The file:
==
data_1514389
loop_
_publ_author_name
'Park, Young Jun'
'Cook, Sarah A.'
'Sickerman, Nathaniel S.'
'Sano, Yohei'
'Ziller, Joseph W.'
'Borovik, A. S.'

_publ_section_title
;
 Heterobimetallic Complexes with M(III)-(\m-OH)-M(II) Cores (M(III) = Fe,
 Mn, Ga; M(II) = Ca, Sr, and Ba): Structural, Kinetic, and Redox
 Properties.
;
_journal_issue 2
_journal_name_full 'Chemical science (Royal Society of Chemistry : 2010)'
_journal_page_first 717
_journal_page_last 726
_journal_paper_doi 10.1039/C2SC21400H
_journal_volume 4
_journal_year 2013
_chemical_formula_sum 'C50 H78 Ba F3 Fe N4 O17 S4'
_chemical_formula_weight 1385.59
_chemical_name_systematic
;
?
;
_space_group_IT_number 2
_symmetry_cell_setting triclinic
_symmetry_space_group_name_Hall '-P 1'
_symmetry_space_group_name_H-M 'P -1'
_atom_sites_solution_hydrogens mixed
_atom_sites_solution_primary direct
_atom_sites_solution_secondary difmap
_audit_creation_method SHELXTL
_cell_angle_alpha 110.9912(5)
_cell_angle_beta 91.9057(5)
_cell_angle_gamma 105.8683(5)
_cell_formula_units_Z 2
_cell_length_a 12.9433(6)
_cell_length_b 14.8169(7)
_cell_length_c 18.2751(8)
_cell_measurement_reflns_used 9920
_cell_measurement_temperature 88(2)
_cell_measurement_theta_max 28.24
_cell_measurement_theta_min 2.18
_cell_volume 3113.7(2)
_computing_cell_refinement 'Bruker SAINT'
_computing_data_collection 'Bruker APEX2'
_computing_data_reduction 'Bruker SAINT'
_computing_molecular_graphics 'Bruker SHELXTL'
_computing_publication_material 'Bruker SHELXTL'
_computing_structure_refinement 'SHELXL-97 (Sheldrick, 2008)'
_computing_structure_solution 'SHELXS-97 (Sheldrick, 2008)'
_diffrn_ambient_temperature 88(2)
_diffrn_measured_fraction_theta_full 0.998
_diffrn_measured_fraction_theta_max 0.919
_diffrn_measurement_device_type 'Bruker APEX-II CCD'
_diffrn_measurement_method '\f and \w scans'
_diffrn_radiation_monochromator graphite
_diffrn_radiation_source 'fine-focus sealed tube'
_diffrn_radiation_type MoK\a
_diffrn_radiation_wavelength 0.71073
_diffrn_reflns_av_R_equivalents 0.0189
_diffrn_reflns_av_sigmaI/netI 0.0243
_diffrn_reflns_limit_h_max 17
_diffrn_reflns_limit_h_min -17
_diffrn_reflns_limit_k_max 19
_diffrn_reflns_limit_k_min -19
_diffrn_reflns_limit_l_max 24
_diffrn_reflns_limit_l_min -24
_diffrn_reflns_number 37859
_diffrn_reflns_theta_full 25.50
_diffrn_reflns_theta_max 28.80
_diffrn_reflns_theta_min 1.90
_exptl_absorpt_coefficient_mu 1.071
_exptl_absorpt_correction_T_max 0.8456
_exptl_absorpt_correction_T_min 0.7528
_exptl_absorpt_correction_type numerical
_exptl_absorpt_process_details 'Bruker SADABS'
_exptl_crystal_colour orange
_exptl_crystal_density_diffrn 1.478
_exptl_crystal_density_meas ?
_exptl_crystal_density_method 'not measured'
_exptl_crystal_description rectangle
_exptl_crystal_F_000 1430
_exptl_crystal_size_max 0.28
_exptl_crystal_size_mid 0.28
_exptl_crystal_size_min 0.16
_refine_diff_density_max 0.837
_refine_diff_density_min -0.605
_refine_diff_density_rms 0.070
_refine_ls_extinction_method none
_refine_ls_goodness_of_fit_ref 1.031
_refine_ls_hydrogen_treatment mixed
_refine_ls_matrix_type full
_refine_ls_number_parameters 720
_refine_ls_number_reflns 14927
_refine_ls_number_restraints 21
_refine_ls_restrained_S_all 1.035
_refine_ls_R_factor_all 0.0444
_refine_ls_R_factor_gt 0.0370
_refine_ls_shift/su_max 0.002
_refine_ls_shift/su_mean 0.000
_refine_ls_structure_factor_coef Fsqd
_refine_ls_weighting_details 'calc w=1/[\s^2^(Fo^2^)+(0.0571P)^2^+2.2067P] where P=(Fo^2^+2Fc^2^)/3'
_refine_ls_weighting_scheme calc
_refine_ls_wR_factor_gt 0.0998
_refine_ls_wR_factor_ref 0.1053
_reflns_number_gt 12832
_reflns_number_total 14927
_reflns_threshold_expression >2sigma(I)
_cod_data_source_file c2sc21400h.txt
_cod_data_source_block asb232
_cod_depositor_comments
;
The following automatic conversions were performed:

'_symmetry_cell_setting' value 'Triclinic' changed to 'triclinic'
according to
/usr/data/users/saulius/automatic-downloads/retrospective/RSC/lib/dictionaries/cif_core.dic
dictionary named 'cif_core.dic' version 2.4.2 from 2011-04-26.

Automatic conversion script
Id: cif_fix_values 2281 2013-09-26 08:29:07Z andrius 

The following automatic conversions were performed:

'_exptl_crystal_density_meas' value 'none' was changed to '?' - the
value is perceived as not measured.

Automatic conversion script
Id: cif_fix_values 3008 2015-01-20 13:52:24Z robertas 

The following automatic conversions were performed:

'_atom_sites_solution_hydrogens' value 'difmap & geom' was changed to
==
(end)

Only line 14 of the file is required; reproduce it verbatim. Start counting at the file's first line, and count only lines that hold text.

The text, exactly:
 Properties.